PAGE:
Banks Must Gain Insight Into Digital Sales—or Risk 'the Abandonment Problem'
The past few years have seen retail banks start to successfully integrate digital into a continuous omni-channel experience for customers across marketing, selling, and delivery of their products. With the internet continuing to make inroads into almost every aspect of our daily lives, the need for this integration—and the opportunity it presents—is obvious.
Heavy use of digital for promotional and marketing purposes—through social media, internet search, digital ads, websites and so on—is now commonplace. The service element—i.e., how customers consume financial products—has also been transformed by the rise and popularity of online banking. For instance, most banks now offer customers mobile apps through which they can quickly and easily check balances, view transactions, and make payments, all through an attractive and user-friendly interface.
Of course, the best marketing in the world is worthless if it doesn’t convert into customers. And it doesn’t matter how great your product or service is if no one is buying it. Sales is the crucial link that bridges this divide, and the industry is making progress at integrating digital here, too. The top 10 banks across the U.S., U.K., and Australia offer digital applications for 6 in 10 personal banking products.
While this represents a substantial increase, it also shows there is still progress to be made. In particular, the retail banking sector is behind the pace when it comes to the sharp rise in smartphone use and the potential for mobile as a sales channel. Despite the availability of online digital applications, only about 20 percent of personal banking products in the U.S. can be applied for using a mobile device. With nearly 70 percent of U.S. adults now owning a smartphone, there is every reason to forge ahead in this area.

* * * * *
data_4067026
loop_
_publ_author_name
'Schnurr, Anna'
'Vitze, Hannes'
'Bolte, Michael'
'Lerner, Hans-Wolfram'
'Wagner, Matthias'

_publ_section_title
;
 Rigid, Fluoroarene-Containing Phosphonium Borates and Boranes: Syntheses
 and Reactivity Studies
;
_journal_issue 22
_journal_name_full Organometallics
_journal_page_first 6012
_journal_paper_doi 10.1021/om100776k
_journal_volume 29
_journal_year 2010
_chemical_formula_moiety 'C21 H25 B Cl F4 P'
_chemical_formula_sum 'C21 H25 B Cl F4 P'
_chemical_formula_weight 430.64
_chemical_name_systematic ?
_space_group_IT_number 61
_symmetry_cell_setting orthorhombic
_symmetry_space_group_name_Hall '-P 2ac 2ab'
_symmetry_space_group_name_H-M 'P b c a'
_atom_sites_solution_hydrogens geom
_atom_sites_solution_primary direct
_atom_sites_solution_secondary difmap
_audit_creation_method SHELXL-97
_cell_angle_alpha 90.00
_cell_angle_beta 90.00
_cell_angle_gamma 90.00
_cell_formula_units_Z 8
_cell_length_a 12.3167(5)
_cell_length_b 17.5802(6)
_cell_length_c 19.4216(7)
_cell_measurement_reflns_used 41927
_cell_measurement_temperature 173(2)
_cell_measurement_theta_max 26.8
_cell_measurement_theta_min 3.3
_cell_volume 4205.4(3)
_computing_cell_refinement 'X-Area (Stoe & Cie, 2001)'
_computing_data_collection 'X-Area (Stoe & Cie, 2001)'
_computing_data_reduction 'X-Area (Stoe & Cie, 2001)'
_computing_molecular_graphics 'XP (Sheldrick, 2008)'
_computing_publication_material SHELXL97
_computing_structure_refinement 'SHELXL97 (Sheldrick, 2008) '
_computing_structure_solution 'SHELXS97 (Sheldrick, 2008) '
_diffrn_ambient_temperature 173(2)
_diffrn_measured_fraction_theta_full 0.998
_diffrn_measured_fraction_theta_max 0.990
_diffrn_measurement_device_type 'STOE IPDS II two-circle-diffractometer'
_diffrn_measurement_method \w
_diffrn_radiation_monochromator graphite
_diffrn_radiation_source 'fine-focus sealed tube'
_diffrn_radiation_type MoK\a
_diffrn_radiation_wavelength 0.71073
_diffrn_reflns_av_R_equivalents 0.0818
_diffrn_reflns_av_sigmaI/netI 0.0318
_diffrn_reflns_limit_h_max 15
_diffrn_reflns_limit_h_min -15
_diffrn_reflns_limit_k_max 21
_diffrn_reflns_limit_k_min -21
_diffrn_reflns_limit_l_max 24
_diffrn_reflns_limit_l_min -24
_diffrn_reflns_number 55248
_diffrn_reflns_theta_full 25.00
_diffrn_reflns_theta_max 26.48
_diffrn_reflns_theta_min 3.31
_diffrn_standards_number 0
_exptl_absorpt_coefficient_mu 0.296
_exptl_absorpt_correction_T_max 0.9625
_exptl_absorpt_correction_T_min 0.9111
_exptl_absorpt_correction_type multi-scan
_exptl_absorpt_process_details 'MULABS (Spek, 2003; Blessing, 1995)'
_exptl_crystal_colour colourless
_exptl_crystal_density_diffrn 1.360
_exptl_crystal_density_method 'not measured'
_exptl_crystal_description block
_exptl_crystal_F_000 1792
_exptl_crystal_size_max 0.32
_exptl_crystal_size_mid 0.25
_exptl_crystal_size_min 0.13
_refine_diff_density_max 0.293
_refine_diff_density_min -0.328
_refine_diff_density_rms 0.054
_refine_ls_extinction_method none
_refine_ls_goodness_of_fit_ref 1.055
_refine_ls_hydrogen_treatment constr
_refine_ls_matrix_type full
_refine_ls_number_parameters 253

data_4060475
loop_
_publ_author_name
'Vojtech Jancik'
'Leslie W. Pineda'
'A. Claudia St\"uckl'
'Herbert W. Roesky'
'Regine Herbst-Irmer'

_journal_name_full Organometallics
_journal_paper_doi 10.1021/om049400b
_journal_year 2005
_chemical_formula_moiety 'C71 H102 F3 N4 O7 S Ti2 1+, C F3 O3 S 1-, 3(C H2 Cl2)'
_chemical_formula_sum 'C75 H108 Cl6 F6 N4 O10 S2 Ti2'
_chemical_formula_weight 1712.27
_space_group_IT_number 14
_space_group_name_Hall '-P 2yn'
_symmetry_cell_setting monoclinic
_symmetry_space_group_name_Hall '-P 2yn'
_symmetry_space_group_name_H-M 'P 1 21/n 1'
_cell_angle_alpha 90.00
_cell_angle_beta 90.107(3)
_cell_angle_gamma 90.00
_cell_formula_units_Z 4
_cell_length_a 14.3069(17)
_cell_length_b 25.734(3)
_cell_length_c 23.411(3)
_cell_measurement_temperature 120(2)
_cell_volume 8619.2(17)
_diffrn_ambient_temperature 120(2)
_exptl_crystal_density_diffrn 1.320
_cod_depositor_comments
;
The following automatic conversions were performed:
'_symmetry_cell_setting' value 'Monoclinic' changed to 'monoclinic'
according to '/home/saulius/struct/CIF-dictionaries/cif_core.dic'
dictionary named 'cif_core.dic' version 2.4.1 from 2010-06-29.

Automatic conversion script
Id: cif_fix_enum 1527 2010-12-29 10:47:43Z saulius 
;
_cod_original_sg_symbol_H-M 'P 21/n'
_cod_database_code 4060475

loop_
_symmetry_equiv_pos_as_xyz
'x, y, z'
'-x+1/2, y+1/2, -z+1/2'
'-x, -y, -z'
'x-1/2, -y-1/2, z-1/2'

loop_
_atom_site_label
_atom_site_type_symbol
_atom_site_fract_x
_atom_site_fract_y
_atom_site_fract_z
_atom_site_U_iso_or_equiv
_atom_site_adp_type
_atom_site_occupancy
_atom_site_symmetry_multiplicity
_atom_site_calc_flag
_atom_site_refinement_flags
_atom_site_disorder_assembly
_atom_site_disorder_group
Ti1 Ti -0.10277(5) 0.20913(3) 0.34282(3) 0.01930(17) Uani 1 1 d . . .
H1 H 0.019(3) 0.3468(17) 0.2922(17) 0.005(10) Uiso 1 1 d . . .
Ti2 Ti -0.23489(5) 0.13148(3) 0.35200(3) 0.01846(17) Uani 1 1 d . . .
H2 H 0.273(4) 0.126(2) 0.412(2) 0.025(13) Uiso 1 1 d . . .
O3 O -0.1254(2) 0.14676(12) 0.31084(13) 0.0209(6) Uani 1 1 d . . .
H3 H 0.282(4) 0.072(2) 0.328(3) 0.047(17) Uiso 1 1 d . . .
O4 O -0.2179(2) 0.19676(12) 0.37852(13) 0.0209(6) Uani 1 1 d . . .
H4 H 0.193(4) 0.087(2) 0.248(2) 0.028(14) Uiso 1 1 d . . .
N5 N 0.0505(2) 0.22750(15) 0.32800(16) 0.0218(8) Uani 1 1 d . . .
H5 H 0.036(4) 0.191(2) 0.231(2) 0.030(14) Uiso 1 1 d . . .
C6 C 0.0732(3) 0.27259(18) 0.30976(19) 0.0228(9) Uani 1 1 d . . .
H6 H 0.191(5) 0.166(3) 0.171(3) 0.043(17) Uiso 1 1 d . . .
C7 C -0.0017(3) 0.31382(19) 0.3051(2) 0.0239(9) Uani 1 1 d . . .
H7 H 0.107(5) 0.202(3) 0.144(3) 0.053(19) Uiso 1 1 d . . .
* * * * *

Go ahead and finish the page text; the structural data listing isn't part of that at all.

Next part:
The Abandonment Problem
Simply having a digital or mobile on-boarding process, while a step forward, is only the first step. Many banks still run into "the abandonment problem"—customers who start the process but drop out before the end. Imagine a consumer viewing a TV ad for a new credit card. They use their smartphone to visit the bank's website to learn more; perhaps they're even ready to apply. But if the mobile application experience is poor (perhaps the on-boarding process was designed for a PC rather than a mobile device), too much typing is required, or the application isn't touch-friendly, the customer is likely to abandon.
This can be a huge problem—it isn't uncommon to see abandonment rates of 85 to 90 percent for new product applications: a major and unnecessary loss. To put it in perspective, imagine a real-world shop where 9 out of 10 customers left without buying anything because of a frustrating experience at the register. As well as being potentially brand damaging, it represents a waste of the marketing budget. Assuming it takes $100 of your marketing budget to get each customer to the point of applying (a conservative estimate), that quickly adds up to millions down the drain annually. This is not to mention lost revenue from the product itself.
The drivers of abandonment are numerous. However there are some big problems and pitfalls that crop up time and time again. For instance, a good user experience typically starts with the easiest questions and leaves the more difficult questions until the end of the process. Yet a lot of digital on-boarding processes tend to operate in the reverse. If a question requires effort—if, for example, it forces the customer to go and get their wallet (which may be in another room etc.)—then it is much more likely to cause abandonment at the start of the process rather than the end, by which time the customer will feel far more invested (“I’ve come this far”).